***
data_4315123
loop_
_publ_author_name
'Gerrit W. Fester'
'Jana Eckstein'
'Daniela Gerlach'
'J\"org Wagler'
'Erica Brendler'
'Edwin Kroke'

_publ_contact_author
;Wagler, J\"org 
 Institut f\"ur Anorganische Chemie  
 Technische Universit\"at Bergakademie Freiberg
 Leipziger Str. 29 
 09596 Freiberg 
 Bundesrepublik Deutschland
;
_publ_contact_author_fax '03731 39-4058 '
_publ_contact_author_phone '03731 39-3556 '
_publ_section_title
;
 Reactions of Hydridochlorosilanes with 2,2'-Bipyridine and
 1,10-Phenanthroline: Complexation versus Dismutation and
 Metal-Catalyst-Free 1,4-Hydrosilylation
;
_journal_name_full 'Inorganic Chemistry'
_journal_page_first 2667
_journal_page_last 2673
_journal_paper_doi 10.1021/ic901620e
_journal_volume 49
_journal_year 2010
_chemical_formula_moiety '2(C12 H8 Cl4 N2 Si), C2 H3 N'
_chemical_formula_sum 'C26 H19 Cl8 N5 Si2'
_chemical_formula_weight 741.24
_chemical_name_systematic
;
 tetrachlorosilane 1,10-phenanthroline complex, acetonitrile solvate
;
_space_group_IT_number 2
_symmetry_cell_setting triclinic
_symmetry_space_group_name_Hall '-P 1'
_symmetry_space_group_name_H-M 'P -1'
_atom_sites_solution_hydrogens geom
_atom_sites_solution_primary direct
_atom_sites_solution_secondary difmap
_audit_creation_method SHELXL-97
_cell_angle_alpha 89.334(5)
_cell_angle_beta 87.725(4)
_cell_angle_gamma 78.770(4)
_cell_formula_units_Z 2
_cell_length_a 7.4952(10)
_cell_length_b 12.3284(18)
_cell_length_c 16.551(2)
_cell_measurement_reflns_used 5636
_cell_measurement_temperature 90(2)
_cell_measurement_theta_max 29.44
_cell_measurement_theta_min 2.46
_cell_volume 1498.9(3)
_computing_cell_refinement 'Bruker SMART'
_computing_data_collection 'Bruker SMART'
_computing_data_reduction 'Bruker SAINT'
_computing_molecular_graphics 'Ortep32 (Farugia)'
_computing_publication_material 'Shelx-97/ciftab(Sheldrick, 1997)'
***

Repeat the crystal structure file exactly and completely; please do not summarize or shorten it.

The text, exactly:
data_4315123
loop_
_publ_author_name
'Gerrit W. Fester'
'Jana Eckstein'
'Daniela Gerlach'
'J\"org Wagler'
'Erica Brendler'
'Edwin Kroke'

_publ_contact_author
;Wagler, J\"org 
 Institut f\"ur Anorganische Chemie  
 Technische Universit\"at Bergakademie Freiberg
 Leipziger Str. 29 
 09596 Freiberg 
 Bundesrepublik Deutschland
;
_publ_contact_author_fax '03731 39-4058 '
_publ_contact_author_phone '03731 39-3556 '
_publ_section_title
;
 Reactions of Hydridochlorosilanes with 2,2'-Bipyridine and
 1,10-Phenanthroline: Complexation versus Dismutation and
 Metal-Catalyst-Free 1,4-Hydrosilylation
;
_journal_name_full 'Inorganic Chemistry'
_journal_page_first 2667
_journal_page_last 2673
_journal_paper_doi 10.1021/ic901620e
_journal_volume 49
_journal_year 2010
_chemical_formula_moiety '2(C12 H8 Cl4 N2 Si), C2 H3 N'
_chemical_formula_sum 'C26 H19 Cl8 N5 Si2'
_chemical_formula_weight 741.24
_chemical_name_systematic
;
 tetrachlorosilane 1,10-phenanthroline complex, acetonitrile solvate
;
_space_group_IT_number 2
_symmetry_cell_setting triclinic
_symmetry_space_group_name_Hall '-P 1'
_symmetry_space_group_name_H-M 'P -1'
_atom_sites_solution_hydrogens geom
_atom_sites_solution_primary direct
_atom_sites_solution_secondary difmap
_audit_creation_method SHELXL-97
_cell_angle_alpha 89.334(5)
_cell_angle_beta 87.725(4)
_cell_angle_gamma 78.770(4)
_cell_formula_units_Z 2
_cell_length_a 7.4952(10)
_cell_length_b 12.3284(18)
_cell_length_c 16.551(2)
_cell_measurement_reflns_used 5636
_cell_measurement_temperature 90(2)
_cell_measurement_theta_max 29.44
_cell_measurement_theta_min 2.46
_cell_volume 1498.9(3)
_computing_cell_refinement 'Bruker SMART'
_computing_data_collection 'Bruker SMART'
_computing_data_reduction 'Bruker SAINT'
_computing_molecular_graphics 'Ortep32 (Farugia)'
_computing_publication_material 'Shelx-97/ciftab(Sheldrick, 1997)'